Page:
"Did anyone call for help, soldier?" one of the Palestinian eye witnesses asks in a video filmed by another eye witness seconds after the attack. He is later heard asking one of the soldiers treating the wounded "Can I help?"
The footage was filmed before IDF reinforcement and Magen David Adom medics arrived at the scene.
One of the Palestinians is heard telling his friends in Arabic, "Go back," so as to not interrupt the rescue efforts.
Terrorist Alaa Kabha rammed into a patrol of IDF soldiers with his car on Friday afternoon on route 585 between the settlements of Mevo Dotan and Hermesh, killing two of the soldiers—an officer and a conscript—and wounding two others.
An initial investigation into the incident found that when they were spotted by the terrorist, the troops were standing near a pillbox post located between the village of Ya'bad and nearby olive plantations. The two slain soldiers were standing at the front of their jeep, while the other two stood on the vehicle's other side, near the road.
Upon spotting the soldiers, the terrorist veered from the road, sped up, and hit the officer and the soldier who was standing with him first. The two were killed instantly.
Then, the terrorist sped towards the two other troops, wounding one very seriously and the other moderately. At some point, the terrorist also hit the barbed-wire fence that surrounded the pillbox post.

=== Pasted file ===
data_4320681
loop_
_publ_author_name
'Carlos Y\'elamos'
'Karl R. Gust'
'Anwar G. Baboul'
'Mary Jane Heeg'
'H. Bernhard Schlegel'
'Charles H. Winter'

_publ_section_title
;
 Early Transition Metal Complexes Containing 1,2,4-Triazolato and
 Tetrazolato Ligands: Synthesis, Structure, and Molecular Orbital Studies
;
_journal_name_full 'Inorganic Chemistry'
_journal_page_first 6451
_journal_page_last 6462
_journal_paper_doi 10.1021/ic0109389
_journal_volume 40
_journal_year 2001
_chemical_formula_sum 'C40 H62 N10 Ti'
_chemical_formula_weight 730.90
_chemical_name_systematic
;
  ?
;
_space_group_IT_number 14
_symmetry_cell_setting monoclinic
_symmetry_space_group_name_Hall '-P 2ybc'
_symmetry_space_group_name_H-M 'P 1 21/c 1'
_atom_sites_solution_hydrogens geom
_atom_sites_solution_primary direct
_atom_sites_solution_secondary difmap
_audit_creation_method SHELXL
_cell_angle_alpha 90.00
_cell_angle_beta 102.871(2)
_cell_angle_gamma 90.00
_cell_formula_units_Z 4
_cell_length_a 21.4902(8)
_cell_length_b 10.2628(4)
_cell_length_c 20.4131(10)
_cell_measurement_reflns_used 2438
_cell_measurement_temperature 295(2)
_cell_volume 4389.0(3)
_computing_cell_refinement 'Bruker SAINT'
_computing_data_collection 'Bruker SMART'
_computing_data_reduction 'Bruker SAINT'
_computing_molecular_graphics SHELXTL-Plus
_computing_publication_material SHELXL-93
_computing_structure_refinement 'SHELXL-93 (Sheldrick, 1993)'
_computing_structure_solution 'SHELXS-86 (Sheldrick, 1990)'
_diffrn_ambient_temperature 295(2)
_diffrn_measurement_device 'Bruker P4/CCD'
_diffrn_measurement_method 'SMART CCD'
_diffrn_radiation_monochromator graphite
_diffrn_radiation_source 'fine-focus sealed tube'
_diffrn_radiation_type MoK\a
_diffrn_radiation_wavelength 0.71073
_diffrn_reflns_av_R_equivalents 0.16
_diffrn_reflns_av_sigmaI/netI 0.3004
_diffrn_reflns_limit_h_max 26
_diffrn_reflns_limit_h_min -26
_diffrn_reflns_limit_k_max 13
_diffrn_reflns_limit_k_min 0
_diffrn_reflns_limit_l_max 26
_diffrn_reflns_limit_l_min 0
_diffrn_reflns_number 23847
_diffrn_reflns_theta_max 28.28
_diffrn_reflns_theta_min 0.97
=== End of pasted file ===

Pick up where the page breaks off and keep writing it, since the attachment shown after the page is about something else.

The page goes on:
The IDF's assessment is that only seconds passed between the time the terrorist hit the first two soldiers to when he hit the other two, leaving the troops no time to respond and fire at him.
The terrorist's Hyundai jeep has been completely destroyed in the attack, with vehicle parts scattered to considerable distances from the spot of the attack, which is a testament to the force with which he rammed into the soldiers.
Kabha, a former security prisoner who was released from prison in April 2017, initially insisted the attack was merely an accident, but he later confessed under interrogation to having acted under nationalistic motives.
The Shin Bet said that no other persons involved in the attack or aware of Kabha's intentions were known at present, meaning he was a "lone wolf" terrorist acting without the guidance of a terror group.